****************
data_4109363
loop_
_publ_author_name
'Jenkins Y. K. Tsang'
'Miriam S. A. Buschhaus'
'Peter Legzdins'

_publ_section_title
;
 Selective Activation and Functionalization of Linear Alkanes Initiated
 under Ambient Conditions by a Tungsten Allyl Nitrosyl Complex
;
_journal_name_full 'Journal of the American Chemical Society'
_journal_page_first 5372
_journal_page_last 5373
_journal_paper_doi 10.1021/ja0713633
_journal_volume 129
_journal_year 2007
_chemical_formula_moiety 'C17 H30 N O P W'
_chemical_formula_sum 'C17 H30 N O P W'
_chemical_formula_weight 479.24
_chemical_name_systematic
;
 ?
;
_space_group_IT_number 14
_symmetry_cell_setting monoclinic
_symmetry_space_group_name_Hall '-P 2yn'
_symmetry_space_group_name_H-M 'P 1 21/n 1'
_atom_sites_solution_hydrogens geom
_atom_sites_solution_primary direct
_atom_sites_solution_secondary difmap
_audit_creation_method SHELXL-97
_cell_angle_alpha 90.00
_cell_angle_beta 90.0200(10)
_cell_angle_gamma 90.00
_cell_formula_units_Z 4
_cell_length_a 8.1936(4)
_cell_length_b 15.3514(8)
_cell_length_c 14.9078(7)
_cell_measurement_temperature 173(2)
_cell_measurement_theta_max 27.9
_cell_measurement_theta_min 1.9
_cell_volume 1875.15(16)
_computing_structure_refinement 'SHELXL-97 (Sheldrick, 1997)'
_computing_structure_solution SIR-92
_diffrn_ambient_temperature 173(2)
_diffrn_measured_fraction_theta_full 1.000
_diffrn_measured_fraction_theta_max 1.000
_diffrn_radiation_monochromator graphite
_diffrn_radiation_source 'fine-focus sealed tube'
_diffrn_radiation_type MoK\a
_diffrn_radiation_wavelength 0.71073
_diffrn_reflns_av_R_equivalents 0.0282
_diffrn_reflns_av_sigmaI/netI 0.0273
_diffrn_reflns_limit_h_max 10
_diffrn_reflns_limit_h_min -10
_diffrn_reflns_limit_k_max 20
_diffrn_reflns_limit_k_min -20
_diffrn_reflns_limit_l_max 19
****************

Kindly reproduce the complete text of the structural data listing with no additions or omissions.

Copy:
data_4109363
loop_
_publ_author_name
'Jenkins Y. K. Tsang'
'Miriam S. A. Buschhaus'
'Peter Legzdins'

_publ_section_title
;
 Selective Activation and Functionalization of Linear Alkanes Initiated
 under Ambient Conditions by a Tungsten Allyl Nitrosyl Complex
;
_journal_name_full 'Journal of the American Chemical Society'
_journal_page_first 5372
_journal_page_last 5373
_journal_paper_doi 10.1021/ja0713633
_journal_volume 129
_journal_year 2007
_chemical_formula_moiety 'C17 H30 N O P W'
_chemical_formula_sum 'C17 H30 N O P W'
_chemical_formula_weight 479.24
_chemical_name_systematic
;
 ?
;
_space_group_IT_number 14
_symmetry_cell_setting monoclinic
_symmetry_space_group_name_Hall '-P 2yn'
_symmetry_space_group_name_H-M 'P 1 21/n 1'
_atom_sites_solution_hydrogens geom
_atom_sites_solution_primary direct
_atom_sites_solution_secondary difmap
_audit_creation_method SHELXL-97
_cell_angle_alpha 90.00
_cell_angle_beta 90.0200(10)
_cell_angle_gamma 90.00
_cell_formula_units_Z 4
_cell_length_a 8.1936(4)
_cell_length_b 15.3514(8)
_cell_length_c 14.9078(7)
_cell_measurement_temperature 173(2)
_cell_measurement_theta_max 27.9
_cell_measurement_theta_min 1.9
_cell_volume 1875.15(16)
_computing_structure_refinement 'SHELXL-97 (Sheldrick, 1997)'
_computing_structure_solution SIR-92
_diffrn_ambient_temperature 173(2)
_diffrn_measured_fraction_theta_full 1.000
_diffrn_measured_fraction_theta_max 1.000
_diffrn_radiation_monochromator graphite
_diffrn_radiation_source 'fine-focus sealed tube'
_diffrn_radiation_type MoK\a
_diffrn_radiation_wavelength 0.71073
_diffrn_reflns_av_R_equivalents 0.0282
_diffrn_reflns_av_sigmaI/netI 0.0273
_diffrn_reflns_limit_h_max 10
_diffrn_reflns_limit_h_min -10
_diffrn_reflns_limit_k_max 20
_diffrn_reflns_limit_k_min -20
_diffrn_reflns_limit_l_max 19